- Receiving the Initial Funds
- Water Temperature and Liability
- Showing the Unit



Receiving The Initial Funds
by Harry Heist, Attorney at Law


It is up to each company to decide what will be required in terms of the initial funds to be paid by the resident. If the occupancy date is far off, it may be more appropriate to allow the resident to pay by check, since ample time exists for clearance of the funds; if occupancy is to occur soon, money orders or cashier's checks may be more appropriate. Whatever choice or policy is made should be in writing to avoid any claims of discrimination. Cash is never advisable due to safety and documentation problems, and the property manager needs to fully understand that a stop payment order can be made on a cashier's check or money order, so until funds are cleared, there always is a risk that the payment will not be honored. A policy of allowing personal checks for move- in funds will result in applicants being approved, becoming residents, moving in and all funds being returned NSF. This will create a serious problem within a week or two of move-in, and possibly trigger the need for an eviction action right away.

Acceptance of Funds

If funds are "held", they are often deemed to be accepted. Holding a check in your drawer or paper-clipped to an application could and often is construed as acceptance. Either you take the funds and deposit them, or you do not take them at all. If you are licensed with the Division of Real Estate or your company has a Florida broker, you must deposit funds within 72 hours: no holding them "in your drawer".

Personal Checks

Even with the changes in technology resulting in the faster clearing of checks, you can find out up to three weeks after depositing a check that it is being returned NSF, or that a stop payment order has been issued. The resident may already be in the unit by this time. Sometimes in a case of multiple checks being received, only one of the checks given bounces, and you must either serve a Three-Day Notice or Seven-Day Notice with Opportunity to Cure, depending on what failed payment the check represented. Ideally, all funds will clear before move-in, but this does not happen often. Remember that if a resident is in a hurry to move in, this is a big warning sign, and accepting a personal check from that resident increases your chance of a bounced check exponentially. If you manage homes for others, you may be held liable by the owner for placing a resident in a unit before all funds have cleared. If the owner wishes that you place the resident in the unit without cleared funds, get this in writing. Do not take separate checks from separate people, as this increases the possibility of a bigger problem if one of the resident's check bounces, and the other check does not bounce.

Money Orders

Money orders are far safer than checks, or so it seems. The idea is that since the purchaser of the money order had to buy it with cash, at least you know that person had the cash at one time. The reality is that a resident can place a stop payment order on a money order, just as with a personal check. The purchaser of the money order simply can call the money order company or go back to the place of purchase and claim that the money order was lost or stolen, and that money order will not be paid after you deposit it. The effect and end result is essentially the same as a stop payment order on a personal check.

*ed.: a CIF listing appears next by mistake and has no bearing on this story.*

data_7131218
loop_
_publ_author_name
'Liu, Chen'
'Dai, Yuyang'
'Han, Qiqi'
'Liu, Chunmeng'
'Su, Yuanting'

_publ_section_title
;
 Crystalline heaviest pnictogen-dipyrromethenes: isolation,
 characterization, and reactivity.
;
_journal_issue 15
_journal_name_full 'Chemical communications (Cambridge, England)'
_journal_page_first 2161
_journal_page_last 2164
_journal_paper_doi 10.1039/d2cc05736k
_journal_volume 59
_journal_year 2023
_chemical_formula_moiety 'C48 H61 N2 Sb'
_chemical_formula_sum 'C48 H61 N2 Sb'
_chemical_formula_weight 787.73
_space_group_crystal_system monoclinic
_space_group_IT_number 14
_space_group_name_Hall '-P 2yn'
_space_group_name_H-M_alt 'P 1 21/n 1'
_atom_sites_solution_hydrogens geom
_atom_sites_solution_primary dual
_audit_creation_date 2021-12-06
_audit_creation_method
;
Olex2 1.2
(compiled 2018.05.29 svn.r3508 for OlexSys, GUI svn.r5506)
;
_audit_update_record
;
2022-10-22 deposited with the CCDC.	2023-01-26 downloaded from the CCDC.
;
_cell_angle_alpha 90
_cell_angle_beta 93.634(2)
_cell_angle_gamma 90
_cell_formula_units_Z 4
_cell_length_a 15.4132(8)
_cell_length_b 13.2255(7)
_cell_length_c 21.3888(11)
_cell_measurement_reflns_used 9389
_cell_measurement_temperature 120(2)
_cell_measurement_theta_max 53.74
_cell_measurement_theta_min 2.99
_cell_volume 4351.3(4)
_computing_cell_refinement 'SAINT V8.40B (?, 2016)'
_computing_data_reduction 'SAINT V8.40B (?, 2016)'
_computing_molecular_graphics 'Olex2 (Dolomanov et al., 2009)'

Cashier's Checks

In order for a person to obtain a cashier's check from the bank, that person must prove that there are funds available at the time the check is obtained. As with personal checks or money orders, a cashier's check can have a stop payment order placed upon it, rendering it worthless.

Fake Instruments

Personal checks, cashier's checks and money orders are counterfeited all the time. Not sure of the instrument? Contact the issuer.

Credit Card Payments

Credit Card payments can be disputed long after the fact. How long depends on a number of factors, including the consumer's card issuer, the merchant, the merchant bank, the processor and the law. You may wonder how a person could possibly dispute a credit card payment. Many think that a dispute can only be registered in situations regarding fraud, but this is not the case. A person can dispute for a myriad of reasons that are true or simply fabricated. When a resident wants to get out of a lease agreement, that person can pull out all the stops. We highly recommend against you accepting the deposit or first month's rent by credit card payment, be it a direct credit card payment or through the electronic billing company you may be using.


While cash would seem to be ideal, acceptance is fraught with problems. Cash acceptance exposes the property manager to a later dispute of how much was actually paid, future payment of rent by the resident with cash, safety and security issues. If a resident pays by cash, the resident may assume that you allow this on a routine basis, thus causing you and your office to become a target for crime. If you give the resident a receipt for cash, this receipt can be altered by the resident. Make it an office policy to never accept cash, and never make exceptions to the policy. If a resident has cash, send the resident off to the local convenience store to purchase one or more money orders, and when the money orders are tendered to you, insist that the resident write the name of the apartment community, real estate company, or owner on the money orders in front of you on the original attached to the carbon copies. Never accept a blank money order.


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Water Temperature and Liability
by Harry Heist, Attorney at Law